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The Actuary The magazine of the Institute & Faculty of Actuaries

CIDA Foundation UK

I’m going to 11 Downing Street’, I boasted to my husband, who is more interested in politics than I am. He also has a better knowledge of the geography of London. ‘That’s halfway down Whitehall, isn’t it?’ I checked.
I arrived at the black railings in plenty of time, full of self-importance, and wandered up to the security chap.
‘I’ve come for an event at 11 Downing Street,’ I said.
‘You’ll need to cross the road then, love’, he replied.
Self-importance diminished in record time, I crossed over Whitehall to the other black railings and started chatting to a fellow reception attender, while we waited to be allowed in.
After going through airport-type security checks, including presentation of passports, we were suddenly in Downing Street. There was number 10 in front. And there was number 11 next door. We stood there in awe, until a friendly policeman said, ‘Can I help you?’
‘We’ve come for an event at 11 Downing Street’, I said.
‘Well, go and knock on the door then.’
So we walked up to the door, but there was no need to knock, as the doorman must have spotted us coming and the door opened up wide as we trod on the doorstep.
The first thing that struck me was that the place could do with a bit of decorating. We were led upstairs, past framed original political cartoons, to the State Room. While drinking wine and nibbling canapés, I peeked out of the window and spotted the little Blairs’ garden toys and wendy house on the lawn.

CIDA’s history
CIDA (pronounced ‘seeda’) stands for Community and Individual Development Association. Its mission is to transform Africa’s youth through relevant education into tomorrow’s business leaders and entrepreneurs. It was started five years ago when a young actuary, Taddy Blecher, left his lucrative city job to teach maths in Johannesburg townships. While his students started achieving university entrance-level results, they were too poor to study further. So Taddy decided to start a virtually free university offering a fully accredited BA in business administration to bright but poor South Africans 60% of places are reserved for women.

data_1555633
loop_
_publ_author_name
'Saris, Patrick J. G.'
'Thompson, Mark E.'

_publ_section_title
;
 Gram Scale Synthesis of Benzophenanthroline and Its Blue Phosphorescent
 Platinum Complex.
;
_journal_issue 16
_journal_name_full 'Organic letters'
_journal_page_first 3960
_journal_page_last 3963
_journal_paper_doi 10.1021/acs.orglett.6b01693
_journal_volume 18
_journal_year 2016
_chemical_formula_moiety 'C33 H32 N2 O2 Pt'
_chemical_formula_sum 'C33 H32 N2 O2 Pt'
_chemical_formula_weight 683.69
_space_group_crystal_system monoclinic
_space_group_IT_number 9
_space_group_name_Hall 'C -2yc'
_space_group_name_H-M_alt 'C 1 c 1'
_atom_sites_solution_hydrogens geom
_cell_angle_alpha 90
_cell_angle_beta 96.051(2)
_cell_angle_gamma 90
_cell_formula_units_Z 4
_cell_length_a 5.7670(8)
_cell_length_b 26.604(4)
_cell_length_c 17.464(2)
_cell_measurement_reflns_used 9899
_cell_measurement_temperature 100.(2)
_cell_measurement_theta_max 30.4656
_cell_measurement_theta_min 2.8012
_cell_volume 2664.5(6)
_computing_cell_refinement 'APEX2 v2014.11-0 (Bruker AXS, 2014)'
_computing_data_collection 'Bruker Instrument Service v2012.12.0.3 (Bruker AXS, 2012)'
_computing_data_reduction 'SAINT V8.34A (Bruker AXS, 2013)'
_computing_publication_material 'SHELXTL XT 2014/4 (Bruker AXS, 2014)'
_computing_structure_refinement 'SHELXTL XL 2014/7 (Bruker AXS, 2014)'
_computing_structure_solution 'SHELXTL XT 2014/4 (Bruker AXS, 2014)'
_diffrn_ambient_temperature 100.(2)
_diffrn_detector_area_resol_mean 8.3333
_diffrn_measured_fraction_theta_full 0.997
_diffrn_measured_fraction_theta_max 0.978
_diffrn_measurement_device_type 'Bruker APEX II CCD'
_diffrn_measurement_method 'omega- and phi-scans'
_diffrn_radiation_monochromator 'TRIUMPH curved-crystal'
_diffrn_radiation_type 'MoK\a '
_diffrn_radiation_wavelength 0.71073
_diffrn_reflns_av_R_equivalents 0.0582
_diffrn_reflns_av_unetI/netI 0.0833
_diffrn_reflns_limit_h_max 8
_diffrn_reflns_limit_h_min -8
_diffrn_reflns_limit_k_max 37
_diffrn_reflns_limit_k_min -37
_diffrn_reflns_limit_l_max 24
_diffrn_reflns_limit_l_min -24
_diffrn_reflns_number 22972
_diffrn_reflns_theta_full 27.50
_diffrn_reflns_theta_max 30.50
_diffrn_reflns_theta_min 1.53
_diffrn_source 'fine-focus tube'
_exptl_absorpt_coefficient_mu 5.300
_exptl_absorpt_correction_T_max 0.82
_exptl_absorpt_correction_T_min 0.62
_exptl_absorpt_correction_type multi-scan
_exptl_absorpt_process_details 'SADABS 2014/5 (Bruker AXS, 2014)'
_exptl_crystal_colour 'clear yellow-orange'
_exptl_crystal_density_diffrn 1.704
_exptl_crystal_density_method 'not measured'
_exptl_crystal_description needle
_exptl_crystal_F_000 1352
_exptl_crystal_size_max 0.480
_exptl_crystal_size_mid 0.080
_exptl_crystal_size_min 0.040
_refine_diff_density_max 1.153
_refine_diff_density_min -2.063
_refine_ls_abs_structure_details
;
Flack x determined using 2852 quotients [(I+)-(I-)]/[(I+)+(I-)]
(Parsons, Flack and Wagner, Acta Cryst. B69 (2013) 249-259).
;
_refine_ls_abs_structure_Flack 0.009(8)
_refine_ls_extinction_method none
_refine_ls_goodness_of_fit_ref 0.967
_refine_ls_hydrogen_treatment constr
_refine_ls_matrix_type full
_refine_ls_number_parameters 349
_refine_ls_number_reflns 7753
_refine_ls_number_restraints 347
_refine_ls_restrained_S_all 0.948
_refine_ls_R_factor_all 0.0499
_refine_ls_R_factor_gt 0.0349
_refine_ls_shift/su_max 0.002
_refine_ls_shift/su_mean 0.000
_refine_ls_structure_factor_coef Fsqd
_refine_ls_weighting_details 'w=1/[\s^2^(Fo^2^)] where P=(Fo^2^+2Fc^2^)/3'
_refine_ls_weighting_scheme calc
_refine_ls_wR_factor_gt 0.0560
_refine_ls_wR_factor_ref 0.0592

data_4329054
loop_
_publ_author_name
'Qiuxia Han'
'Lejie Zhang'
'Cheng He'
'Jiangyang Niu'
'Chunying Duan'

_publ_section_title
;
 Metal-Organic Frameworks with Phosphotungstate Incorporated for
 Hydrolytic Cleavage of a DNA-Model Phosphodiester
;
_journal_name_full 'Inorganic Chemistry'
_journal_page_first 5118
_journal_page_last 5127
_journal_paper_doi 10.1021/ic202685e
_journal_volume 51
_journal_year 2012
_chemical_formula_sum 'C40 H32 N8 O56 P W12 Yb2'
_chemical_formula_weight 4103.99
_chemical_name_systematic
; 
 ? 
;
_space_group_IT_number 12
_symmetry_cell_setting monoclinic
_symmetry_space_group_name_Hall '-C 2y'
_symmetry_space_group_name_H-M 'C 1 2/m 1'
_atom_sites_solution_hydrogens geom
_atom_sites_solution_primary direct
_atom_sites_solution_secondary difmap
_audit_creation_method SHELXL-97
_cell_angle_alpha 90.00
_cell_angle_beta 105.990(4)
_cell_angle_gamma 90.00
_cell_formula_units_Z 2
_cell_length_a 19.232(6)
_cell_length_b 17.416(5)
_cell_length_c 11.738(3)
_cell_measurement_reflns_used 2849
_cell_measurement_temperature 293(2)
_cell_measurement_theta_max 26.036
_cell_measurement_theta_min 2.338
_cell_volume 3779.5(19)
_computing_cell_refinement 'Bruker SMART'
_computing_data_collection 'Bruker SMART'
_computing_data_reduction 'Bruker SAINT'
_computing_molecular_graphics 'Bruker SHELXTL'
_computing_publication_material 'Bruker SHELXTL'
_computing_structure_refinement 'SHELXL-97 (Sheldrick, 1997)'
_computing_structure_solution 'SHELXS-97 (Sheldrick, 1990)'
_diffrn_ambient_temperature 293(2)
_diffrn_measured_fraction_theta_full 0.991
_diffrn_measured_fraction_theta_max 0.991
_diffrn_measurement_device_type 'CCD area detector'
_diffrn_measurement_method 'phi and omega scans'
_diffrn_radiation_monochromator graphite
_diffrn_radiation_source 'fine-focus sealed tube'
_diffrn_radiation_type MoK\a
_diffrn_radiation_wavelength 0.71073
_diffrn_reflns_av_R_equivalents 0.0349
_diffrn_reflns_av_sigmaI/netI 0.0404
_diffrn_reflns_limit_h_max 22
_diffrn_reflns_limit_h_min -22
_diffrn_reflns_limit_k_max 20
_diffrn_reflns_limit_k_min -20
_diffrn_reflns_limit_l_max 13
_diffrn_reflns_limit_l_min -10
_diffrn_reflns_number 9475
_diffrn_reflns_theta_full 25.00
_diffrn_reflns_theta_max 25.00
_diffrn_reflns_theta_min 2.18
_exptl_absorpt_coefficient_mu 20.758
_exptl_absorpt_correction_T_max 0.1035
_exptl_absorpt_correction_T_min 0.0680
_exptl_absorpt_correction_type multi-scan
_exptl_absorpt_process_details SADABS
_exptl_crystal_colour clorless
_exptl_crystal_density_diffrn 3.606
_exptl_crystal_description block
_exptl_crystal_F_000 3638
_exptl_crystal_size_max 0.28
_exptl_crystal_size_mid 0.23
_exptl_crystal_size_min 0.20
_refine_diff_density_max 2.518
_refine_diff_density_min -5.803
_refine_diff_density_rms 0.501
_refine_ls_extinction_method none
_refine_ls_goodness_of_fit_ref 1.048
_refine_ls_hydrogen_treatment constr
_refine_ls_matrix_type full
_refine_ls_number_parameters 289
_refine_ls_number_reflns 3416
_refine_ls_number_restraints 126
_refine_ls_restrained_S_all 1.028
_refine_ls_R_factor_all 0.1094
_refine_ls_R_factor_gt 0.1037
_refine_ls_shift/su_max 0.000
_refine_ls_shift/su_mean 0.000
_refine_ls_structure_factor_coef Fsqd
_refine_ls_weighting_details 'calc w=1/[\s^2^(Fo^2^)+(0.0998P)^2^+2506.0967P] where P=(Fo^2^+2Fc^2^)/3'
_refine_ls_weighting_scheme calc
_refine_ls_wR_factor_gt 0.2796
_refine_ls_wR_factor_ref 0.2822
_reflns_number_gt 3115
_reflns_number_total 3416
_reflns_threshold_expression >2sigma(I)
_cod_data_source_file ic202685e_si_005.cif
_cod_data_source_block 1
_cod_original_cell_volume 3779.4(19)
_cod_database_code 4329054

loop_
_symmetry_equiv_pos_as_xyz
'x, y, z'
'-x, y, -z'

Since its start in 2000, CIDA has built a university that has given thousands of people new opportunities. Its graduates are proof of this: almost 300 are out in the workplace earning an estimated £2.8m a year.
According to Nelson Mandela, ‘CIDA has opened our eyes to new ways of thinking and supporting our young people in education. To see the energy and commitment of CIDA students, to experience their joy and hunger for knowledge, to feel their passion for building South Africa that makes me very happy indeed’.

The CIDA model
CIDA City Campus is in the heart of Johannesburg, occupying buildings in close proximity that were donated to CIDA by several companies that used to be headquartered there.
It costs £1,400 a year to sponsor a student’s education at CIDA City Campus. This covers tuition fees, books, food, and accommodation. Students carry out the university’s administration, which keeps the cost down and provides them with work experience. CIDA also keeps its costs low due to its close links to big business: many of the lecturers are active business professionals from its sponsoring companies.
Students have to run education and development courses back in their communities, and graduates are expected to support another student financially once they start working, enabling more young people to lift their families out of poverty.

The future
CIDA is only possible thanks to the generosity of donors. In time, CIDA hopes to grow its new endowment fund. The model is to achieve sustainability through graduate alumni and ongoing partnerships within ten years. In the meantime, CIDA needs to raise £1m each year to sustain and develop the CIDA model in South Africa.